Quote of the Week-Threats from a Human Trafficker

“If I kill a dog, I will get in trouble. If I kill you, I won’t get in any trouble. No one knows you are here. You don’t exist.”

– Threats made by a human trafficker to Flor, a 37-year-old survivor of modern American slavery, who came to the U.S. to earn money after losing a child to starvation in Mexico. She was forced to work 17 to 19 hours a day for no pay in a sewing sweatshop. “People feel if you come in illegally, anything that happens to you is your fault,” said Lisette Arsuaga, with the Los Angeles-based Coalition to Abolish Slavery & Trafficking. “Slavery is not an immigration issue. It’s a civil rights issue. There’s no justification for making someone a slave.” (Source: Kansas City Star) (via Sojourners)

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Quote of the week – ‘we shall not be moved’ – great song “Stand Up” by the flobots!

A great song…powerful lyrics, that we all need to listen to… couldn’t have written it better myself!
here are some of the lyrics:

“stand up-we shall not be moved
except by a child with no socks and shoes
if you’ve got more to give, then you’ve got to prove,
put your hands up and i’ll copy you”

“…under god, but we kill like the son of Sam,
but if you feel like i feel about the Son of Man,
we will overcome!”

“… we shall not be moved,
except by a child with no socks and shoes,
except by a woman dying from a loss of food
except by a freedom fighter dying on a cross for you
We shall not be moved
Except by a system thats rotten through
Neglecting the victims and ordering the cops to shoot
High treason now we need to prosecute”

And whoever made the video to the song, did a great job! check out the video!

Quote of the Week-Justice for Women

“The truth is that male religious leaders have had – and still have – an option to interpret holy teachings either to exalt or subjugate women. They have, for their own selfish ends, overwhelmingly chosen the latter. Their continuing choice provides the foundation or justification for much of the pervasive persecution and abuse of women throughout the world.”
-Jimmy Carter (from his speech about leaving the Southern Baptist Convention)

you can read the complete speech HERE, on my friend Eugene Cho’s blogpost on the subject!

Church Under the Bridge, Waco -Article

Below is an article that was in the most recent RELEVANT Magazine posted online. What Jimmy Dorrell and all the ‘Trolls’ are doing in Waco is so similar to the heart and vision of what several of us here in Seattle have been journeying towards, in connecting with our outdoor friends. I am currently reading Jimmy Dorrel’s book ‘Trolls and Truth’, which is great. His work has helped in mentoring us as we embark on what is becoming known as ‘church outside’ here in Seattle. There is some great stuff to take a hold of in their story if we are willing to hear it and let it sink in.


Bridges and Trolls: The Church Under the Bridge
Lee Ann Marcel
Crack addicts, prostitutes and criminals filter in under the bridge as the sun rises. College students begin folding chairs around a stage. Meanwhile groups of people fill the empty bowls of the homeless. This isn’t your typical Sunday morning church service.

A few men sporting scraggly beards lean against the huge concrete pillars as the roar of cars rush overhead. The gray-headed, stocky pastor jumps out of his beat-up truck, sporting a college T-shirt and shorts. He mingles with several of the college students and the homeless, giving them bear hugs or a hearty pat on the back. The pastor, Jimmy Dorrell, makes his way to the stage and begins to preach. Pigeons coo and bustle above, dropping an occasional “surprise” onto the heads below. While some pastors may preach about health, wealth and prosperity, Dorrell teaches on the idea of simple living.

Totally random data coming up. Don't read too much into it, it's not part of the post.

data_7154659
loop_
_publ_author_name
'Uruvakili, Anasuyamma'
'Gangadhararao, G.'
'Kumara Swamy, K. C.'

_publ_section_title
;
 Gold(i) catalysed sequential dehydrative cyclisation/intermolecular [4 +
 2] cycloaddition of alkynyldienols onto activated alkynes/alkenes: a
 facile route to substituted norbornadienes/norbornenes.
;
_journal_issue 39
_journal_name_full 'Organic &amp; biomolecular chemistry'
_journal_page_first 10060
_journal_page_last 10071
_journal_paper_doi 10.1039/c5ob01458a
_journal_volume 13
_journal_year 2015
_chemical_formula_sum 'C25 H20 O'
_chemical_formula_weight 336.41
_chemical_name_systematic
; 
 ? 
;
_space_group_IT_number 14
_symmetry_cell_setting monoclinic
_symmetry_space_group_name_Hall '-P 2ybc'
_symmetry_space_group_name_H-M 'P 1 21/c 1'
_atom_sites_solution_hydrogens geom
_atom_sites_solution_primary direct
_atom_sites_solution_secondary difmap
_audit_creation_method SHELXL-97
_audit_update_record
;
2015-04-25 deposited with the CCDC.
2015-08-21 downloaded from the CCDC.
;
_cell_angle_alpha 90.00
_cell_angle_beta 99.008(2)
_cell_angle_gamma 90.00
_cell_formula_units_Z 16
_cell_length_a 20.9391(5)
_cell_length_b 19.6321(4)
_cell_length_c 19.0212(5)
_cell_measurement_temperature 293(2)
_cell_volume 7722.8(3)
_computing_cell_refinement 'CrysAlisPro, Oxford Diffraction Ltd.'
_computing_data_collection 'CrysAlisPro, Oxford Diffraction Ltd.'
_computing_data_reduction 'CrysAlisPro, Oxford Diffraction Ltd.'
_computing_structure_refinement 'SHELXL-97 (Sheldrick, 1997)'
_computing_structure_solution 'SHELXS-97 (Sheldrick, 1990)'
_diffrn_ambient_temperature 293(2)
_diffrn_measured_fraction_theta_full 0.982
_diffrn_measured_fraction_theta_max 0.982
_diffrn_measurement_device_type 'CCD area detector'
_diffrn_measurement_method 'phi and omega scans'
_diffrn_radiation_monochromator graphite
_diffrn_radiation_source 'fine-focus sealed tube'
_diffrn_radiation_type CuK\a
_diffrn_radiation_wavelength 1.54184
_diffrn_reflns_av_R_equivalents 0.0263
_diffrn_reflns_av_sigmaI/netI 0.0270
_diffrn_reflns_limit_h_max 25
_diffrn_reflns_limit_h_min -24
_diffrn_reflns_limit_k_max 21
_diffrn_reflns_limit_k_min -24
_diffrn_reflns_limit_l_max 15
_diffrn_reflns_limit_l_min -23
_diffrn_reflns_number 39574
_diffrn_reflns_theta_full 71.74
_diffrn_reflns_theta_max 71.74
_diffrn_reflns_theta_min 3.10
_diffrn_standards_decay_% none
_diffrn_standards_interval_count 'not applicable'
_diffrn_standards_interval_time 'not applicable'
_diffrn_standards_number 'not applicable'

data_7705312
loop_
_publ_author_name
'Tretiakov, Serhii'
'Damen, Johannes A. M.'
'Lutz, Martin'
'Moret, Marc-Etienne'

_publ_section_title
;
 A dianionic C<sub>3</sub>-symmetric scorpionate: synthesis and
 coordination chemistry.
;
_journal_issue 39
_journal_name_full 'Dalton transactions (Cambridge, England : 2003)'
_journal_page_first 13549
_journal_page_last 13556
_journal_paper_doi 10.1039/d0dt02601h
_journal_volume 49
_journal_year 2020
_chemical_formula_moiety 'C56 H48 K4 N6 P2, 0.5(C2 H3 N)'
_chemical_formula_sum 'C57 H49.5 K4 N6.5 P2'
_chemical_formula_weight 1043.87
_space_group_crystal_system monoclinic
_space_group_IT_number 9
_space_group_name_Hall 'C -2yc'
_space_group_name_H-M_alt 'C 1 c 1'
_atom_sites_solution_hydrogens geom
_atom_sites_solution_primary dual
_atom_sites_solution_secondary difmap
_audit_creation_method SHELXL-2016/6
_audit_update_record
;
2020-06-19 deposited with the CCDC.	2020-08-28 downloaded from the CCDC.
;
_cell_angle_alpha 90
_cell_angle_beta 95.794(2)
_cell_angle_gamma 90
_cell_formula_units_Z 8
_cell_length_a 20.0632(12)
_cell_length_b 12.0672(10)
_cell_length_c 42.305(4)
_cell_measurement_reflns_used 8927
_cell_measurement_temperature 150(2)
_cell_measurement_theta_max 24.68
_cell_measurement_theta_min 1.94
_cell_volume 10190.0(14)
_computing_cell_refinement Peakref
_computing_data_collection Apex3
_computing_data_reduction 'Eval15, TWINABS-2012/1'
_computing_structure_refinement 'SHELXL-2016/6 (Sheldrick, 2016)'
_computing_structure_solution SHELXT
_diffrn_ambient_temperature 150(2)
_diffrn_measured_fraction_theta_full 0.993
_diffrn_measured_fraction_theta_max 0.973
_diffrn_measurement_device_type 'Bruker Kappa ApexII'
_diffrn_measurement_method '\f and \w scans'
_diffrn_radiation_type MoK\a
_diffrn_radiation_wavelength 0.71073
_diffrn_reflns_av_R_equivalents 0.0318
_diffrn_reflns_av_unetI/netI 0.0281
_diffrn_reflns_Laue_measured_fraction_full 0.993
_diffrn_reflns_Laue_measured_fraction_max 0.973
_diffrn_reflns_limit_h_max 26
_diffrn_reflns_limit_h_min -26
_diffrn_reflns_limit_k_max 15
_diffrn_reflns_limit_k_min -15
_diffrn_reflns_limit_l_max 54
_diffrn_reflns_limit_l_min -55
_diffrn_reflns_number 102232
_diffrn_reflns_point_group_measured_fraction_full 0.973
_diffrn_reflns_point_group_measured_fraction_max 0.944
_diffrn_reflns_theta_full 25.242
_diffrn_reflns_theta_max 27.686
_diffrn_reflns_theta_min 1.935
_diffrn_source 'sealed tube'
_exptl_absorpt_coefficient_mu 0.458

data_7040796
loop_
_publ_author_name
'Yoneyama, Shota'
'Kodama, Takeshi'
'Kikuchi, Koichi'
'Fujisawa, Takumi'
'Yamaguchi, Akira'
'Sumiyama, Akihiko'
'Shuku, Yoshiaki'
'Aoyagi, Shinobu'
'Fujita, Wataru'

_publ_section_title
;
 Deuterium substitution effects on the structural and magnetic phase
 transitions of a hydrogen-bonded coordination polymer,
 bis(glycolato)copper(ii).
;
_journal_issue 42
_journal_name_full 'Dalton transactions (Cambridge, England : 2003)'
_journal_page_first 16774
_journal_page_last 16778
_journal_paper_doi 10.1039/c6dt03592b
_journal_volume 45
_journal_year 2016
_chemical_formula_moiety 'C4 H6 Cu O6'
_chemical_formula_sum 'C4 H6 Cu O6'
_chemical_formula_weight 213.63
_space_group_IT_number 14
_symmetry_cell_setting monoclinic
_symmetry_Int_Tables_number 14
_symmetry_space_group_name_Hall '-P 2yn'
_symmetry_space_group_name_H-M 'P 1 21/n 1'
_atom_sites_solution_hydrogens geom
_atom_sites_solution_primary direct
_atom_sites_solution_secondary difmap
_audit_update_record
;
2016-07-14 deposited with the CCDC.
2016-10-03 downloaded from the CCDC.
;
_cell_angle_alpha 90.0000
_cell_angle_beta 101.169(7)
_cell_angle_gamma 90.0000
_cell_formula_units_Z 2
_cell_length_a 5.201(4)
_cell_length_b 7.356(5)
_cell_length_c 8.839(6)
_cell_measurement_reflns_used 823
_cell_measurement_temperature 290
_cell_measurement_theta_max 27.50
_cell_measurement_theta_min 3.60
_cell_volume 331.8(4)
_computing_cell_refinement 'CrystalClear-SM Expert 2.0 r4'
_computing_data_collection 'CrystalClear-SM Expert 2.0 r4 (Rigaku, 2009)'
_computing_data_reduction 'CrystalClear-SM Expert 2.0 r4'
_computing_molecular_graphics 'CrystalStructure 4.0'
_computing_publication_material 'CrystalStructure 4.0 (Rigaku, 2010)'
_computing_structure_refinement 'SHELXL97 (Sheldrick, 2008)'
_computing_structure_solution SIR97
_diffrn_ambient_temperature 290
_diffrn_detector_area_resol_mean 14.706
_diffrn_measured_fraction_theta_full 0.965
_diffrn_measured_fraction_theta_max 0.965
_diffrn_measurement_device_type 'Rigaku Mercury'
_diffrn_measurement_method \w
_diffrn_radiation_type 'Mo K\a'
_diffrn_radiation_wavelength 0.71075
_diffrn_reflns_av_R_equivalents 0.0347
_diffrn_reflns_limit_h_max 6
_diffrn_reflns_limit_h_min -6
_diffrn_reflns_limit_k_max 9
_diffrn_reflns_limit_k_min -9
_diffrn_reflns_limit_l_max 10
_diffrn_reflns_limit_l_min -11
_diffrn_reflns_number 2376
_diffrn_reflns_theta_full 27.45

Waco, a historic town in the heart of Texas, is filled with religious culture and poverty. Baylor University, the largest Baptist college in the world, is located right in the heart of the city, but immediately surrounding the college is immense poverty.

Waco is the fifth poorest city in Texas with twice the poverty rate. The average poverty rate for a city is 13 percent, but Waco has a rate of 27.6 percent. The city is historically full of poverty, low wages and ingrained racism that make it difficult to break out of the poverty cycle.

In the midst of these two contrasting worlds, stands a bridge where people come to worship. The Church Under the Bridge provides an unorthodox yet beautiful image of what the Church should be, where the unlovely come to be loved. It’s a place where social walls are demolished, left crumpled at the foot of the cross.

The Beginning

Church Under the Bridge began as Bible study in 1992. Dorrell had just started an interdenominational program called Mission Waco, a program that aided the poorest parts of the city. One morning Dorrell and his wife, Janet, treated a group of homeless men to breakfast. This soon developed into a Bible study where his wife played guitar and he presented a message.

What started as a group of homeless men that slept under the I-35 bridge soon developed into a church of 300. The church still meets under that same bridge.

“Today, we have this very diverse group of people, not just homeless people but lower income, and we also have middle income and even wealthy folks,” Dorrell says. “So it’s very racially diverse, black white and brown, rich and poor.”

Trolls and a Bridge
But why does the Church brave the elements?

“There were a lot of folks who where unchurched who would never walk into the doors of a building but feel free to just stand on the edges,” Dorrell says. “As soon as you go into a building, you lose that. You begin to have walls that mean people have to come in and sort of be there and participate so it changes that.”

But the reason behind using the interstate bridge isn’t just for the members. Dorrell found that there is a visual impact on people who simply pass by and see the church service.